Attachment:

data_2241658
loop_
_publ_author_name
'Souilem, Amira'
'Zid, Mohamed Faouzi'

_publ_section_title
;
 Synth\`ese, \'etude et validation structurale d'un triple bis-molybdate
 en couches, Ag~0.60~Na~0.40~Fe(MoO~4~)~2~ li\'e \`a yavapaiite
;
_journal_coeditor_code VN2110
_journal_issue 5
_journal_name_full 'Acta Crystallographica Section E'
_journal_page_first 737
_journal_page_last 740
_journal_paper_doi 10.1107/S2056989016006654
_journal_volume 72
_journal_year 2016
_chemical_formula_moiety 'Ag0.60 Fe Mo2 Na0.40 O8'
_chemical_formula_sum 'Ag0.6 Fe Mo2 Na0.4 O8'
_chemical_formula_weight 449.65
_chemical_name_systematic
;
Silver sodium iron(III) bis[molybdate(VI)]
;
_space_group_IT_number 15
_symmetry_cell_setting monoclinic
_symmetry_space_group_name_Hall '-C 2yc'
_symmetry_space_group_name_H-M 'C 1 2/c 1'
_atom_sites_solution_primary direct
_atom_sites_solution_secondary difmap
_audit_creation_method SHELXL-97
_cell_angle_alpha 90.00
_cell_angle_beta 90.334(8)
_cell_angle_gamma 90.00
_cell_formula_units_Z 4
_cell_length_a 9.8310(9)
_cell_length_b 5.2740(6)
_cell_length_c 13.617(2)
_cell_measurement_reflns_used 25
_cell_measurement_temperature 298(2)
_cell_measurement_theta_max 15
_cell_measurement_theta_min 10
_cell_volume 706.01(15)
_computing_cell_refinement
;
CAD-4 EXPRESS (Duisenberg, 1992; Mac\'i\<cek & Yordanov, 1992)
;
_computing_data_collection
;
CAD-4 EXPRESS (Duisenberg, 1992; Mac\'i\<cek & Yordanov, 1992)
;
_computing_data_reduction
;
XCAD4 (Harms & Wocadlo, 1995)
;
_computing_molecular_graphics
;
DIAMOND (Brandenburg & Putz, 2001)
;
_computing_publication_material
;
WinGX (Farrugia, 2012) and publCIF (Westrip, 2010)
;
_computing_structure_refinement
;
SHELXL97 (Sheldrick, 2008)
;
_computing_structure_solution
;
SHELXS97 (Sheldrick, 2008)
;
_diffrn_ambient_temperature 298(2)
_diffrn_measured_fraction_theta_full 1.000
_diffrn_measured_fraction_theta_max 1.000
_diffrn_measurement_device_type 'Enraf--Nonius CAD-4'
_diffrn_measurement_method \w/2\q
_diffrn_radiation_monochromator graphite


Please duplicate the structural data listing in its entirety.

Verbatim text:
data_2241658
loop_
_publ_author_name
'Souilem, Amira'
'Zid, Mohamed Faouzi'

_publ_section_title
;
 Synth\`ese, \'etude et validation structurale d'un triple bis-molybdate
 en couches, Ag~0.60~Na~0.40~Fe(MoO~4~)~2~ li\'e \`a yavapaiite
;
_journal_coeditor_code VN2110
_journal_issue 5
_journal_name_full 'Acta Crystallographica Section E'
_journal_page_first 737
_journal_page_last 740
_journal_paper_doi 10.1107/S2056989016006654
_journal_volume 72
_journal_year 2016
_chemical_formula_moiety 'Ag0.60 Fe Mo2 Na0.40 O8'
_chemical_formula_sum 'Ag0.6 Fe Mo2 Na0.4 O8'
_chemical_formula_weight 449.65
_chemical_name_systematic
;
Silver sodium iron(III) bis[molybdate(VI)]
;
_space_group_IT_number 15
_symmetry_cell_setting monoclinic
_symmetry_space_group_name_Hall '-C 2yc'
_symmetry_space_group_name_H-M 'C 1 2/c 1'
_atom_sites_solution_primary direct
_atom_sites_solution_secondary difmap
_audit_creation_method SHELXL-97
_cell_angle_alpha 90.00
_cell_angle_beta 90.334(8)
_cell_angle_gamma 90.00
_cell_formula_units_Z 4
_cell_length_a 9.8310(9)
_cell_length_b 5.2740(6)
_cell_length_c 13.617(2)
_cell_measurement_reflns_used 25
_cell_measurement_temperature 298(2)
_cell_measurement_theta_max 15
_cell_measurement_theta_min 10
_cell_volume 706.01(15)
_computing_cell_refinement
;
CAD-4 EXPRESS (Duisenberg, 1992; Mac\'i\<cek & Yordanov, 1992)
;
_computing_data_collection
;
CAD-4 EXPRESS (Duisenberg, 1992; Mac\'i\<cek & Yordanov, 1992)
;
_computing_data_reduction
;
XCAD4 (Harms & Wocadlo, 1995)
;
_computing_molecular_graphics
;
DIAMOND (Brandenburg & Putz, 2001)
;
_computing_publication_material
;
WinGX (Farrugia, 2012) and publCIF (Westrip, 2010)
;
_computing_structure_refinement
;
SHELXL97 (Sheldrick, 2008)
;
_computing_structure_solution
;
SHELXS97 (Sheldrick, 2008)
;
_diffrn_ambient_temperature 298(2)
_diffrn_measured_fraction_theta_full 1.000
_diffrn_measured_fraction_theta_max 1.000
_diffrn_measurement_device_type 'Enraf--Nonius CAD-4'
_diffrn_measurement_method \w/2\q
_diffrn_radiation_monochromator graphite